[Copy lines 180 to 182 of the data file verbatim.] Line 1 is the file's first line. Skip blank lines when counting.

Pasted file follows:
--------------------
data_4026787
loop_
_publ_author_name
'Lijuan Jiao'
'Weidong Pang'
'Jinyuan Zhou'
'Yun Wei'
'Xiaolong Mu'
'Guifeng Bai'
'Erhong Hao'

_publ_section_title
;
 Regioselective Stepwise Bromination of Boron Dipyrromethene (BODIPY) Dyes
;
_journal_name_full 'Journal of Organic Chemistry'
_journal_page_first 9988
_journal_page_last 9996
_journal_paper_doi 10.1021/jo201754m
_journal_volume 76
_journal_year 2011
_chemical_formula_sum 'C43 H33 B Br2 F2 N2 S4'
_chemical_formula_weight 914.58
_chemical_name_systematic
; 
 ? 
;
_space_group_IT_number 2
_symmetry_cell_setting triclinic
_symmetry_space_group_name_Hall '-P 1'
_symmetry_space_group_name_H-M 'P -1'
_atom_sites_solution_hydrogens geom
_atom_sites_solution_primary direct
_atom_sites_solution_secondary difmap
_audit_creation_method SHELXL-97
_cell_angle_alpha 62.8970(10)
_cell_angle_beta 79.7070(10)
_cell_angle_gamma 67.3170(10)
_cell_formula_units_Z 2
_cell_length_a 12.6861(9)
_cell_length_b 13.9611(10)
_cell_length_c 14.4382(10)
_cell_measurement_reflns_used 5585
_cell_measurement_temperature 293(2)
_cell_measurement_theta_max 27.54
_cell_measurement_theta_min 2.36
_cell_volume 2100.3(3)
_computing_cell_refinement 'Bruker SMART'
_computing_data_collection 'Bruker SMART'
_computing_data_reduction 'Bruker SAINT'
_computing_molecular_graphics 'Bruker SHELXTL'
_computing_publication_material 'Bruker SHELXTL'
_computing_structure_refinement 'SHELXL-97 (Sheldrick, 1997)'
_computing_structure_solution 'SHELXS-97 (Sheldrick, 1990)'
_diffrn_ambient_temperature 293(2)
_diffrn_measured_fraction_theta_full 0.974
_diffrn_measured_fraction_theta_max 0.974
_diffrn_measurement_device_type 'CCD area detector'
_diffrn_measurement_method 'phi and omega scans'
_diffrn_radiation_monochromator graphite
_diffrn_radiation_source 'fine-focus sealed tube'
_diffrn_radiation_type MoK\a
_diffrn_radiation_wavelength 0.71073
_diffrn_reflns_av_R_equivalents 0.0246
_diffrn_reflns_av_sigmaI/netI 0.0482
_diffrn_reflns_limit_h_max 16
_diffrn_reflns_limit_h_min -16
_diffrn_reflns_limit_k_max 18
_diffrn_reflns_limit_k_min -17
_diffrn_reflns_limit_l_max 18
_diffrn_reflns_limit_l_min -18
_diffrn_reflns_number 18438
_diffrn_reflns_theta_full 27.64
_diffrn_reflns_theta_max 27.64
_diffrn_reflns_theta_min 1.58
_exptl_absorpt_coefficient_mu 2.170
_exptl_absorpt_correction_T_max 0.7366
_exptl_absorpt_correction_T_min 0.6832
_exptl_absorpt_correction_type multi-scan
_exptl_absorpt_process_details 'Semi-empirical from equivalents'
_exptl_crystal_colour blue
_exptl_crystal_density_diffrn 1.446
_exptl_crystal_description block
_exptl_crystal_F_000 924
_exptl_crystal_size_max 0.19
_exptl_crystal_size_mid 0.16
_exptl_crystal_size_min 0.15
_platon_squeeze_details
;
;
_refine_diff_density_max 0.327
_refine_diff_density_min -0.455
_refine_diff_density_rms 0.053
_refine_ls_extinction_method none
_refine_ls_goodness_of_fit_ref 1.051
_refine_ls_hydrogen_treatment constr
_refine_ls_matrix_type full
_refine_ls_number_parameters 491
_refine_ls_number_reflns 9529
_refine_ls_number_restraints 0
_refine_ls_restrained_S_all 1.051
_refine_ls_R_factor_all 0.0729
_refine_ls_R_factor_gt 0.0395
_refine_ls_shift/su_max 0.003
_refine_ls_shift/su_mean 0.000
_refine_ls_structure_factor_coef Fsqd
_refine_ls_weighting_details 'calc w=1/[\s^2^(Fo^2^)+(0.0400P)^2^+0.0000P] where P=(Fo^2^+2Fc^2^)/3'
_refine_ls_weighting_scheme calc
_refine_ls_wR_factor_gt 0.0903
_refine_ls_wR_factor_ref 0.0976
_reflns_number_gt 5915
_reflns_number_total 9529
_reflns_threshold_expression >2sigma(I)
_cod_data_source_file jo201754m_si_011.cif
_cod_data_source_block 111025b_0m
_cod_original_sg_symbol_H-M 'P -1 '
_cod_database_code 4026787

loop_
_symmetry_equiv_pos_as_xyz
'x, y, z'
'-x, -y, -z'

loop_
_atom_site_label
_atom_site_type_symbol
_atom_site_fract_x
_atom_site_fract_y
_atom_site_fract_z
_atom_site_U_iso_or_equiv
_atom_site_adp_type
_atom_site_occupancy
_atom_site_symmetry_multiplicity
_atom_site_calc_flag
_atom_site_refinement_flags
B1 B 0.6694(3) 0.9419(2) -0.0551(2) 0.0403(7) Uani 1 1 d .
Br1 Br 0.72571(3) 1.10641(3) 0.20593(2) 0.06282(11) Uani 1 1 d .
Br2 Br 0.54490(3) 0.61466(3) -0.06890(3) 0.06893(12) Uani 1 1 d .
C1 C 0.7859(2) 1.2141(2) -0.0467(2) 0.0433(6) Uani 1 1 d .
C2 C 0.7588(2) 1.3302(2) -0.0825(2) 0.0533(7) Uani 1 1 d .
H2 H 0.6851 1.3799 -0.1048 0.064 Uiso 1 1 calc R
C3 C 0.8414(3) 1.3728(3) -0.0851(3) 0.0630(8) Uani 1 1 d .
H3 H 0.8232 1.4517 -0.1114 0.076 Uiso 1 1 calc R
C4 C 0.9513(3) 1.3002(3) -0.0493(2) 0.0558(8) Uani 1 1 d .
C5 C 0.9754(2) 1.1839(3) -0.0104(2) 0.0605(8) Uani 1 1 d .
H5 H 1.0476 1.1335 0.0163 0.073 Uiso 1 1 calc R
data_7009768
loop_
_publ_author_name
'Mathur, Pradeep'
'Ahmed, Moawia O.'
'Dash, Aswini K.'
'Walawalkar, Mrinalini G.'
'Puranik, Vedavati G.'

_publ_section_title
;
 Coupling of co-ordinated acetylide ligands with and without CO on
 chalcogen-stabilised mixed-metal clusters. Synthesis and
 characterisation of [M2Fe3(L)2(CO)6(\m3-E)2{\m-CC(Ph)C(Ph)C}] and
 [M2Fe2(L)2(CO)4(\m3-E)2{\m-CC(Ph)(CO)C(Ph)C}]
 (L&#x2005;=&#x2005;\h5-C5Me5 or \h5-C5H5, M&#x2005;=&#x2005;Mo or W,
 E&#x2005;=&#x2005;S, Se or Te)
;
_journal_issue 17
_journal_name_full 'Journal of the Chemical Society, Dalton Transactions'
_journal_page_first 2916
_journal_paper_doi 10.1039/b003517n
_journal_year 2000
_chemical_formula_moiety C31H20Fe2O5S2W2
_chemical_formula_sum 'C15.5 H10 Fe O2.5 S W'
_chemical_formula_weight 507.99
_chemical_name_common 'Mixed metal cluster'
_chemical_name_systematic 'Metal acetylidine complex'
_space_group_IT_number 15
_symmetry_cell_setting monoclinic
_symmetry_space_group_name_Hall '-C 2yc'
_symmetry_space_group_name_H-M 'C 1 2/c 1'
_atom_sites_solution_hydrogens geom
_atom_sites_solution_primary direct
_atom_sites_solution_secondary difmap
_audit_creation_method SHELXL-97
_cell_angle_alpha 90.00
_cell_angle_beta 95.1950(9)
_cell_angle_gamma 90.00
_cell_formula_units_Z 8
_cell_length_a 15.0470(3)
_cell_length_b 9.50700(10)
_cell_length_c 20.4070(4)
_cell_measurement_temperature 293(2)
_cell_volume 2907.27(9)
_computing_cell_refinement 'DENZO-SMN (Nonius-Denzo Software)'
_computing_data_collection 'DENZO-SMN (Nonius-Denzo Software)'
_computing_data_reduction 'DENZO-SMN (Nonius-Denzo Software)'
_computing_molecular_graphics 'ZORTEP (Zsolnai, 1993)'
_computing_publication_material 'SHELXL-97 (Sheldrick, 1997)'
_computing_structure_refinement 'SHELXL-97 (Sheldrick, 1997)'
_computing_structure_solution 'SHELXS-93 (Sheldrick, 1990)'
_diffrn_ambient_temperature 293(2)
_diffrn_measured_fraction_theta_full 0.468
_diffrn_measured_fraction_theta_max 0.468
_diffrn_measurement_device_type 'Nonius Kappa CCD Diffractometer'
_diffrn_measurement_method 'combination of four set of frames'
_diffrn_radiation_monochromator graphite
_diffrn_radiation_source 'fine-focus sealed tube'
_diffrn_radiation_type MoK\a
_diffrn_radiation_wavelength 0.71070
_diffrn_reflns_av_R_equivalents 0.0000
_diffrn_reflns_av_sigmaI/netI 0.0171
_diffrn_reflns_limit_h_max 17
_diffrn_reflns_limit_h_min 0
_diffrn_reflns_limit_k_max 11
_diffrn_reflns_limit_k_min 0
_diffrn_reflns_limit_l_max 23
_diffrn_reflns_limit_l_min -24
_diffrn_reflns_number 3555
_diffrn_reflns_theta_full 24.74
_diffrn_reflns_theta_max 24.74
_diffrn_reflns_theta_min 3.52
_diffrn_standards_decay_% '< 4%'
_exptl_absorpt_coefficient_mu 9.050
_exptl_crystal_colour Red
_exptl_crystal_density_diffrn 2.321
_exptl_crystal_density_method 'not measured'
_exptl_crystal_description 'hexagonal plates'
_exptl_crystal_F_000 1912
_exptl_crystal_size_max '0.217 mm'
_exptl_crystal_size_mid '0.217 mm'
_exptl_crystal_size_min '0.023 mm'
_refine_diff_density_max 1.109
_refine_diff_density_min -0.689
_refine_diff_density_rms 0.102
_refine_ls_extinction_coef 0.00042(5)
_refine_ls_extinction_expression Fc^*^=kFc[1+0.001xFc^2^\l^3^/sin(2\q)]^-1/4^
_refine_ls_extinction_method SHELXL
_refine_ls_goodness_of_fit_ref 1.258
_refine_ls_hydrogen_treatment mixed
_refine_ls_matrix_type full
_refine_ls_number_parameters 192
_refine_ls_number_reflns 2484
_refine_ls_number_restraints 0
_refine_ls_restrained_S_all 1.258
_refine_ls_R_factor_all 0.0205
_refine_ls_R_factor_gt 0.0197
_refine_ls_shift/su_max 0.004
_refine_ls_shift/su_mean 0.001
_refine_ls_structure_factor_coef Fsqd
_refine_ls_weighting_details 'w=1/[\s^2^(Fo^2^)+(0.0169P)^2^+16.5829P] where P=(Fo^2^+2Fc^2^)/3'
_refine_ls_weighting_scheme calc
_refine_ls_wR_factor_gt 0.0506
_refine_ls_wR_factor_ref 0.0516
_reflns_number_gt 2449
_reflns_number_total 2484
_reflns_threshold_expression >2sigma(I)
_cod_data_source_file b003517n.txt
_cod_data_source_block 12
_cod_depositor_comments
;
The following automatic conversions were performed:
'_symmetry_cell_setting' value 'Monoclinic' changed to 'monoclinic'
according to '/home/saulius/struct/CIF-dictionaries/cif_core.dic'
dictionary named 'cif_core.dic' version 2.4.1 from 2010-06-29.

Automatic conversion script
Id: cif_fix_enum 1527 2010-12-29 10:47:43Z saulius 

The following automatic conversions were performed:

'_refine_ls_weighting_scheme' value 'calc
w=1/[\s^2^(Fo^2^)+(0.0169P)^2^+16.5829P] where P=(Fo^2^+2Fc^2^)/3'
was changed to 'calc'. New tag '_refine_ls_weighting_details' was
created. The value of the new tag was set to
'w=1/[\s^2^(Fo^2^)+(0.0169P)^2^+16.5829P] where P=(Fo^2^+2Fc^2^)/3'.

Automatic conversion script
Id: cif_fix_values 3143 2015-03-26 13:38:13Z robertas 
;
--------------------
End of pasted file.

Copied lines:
_cell_angle_beta 95.1950(9)
_cell_angle_gamma 90.00
_cell_formula_units_Z 8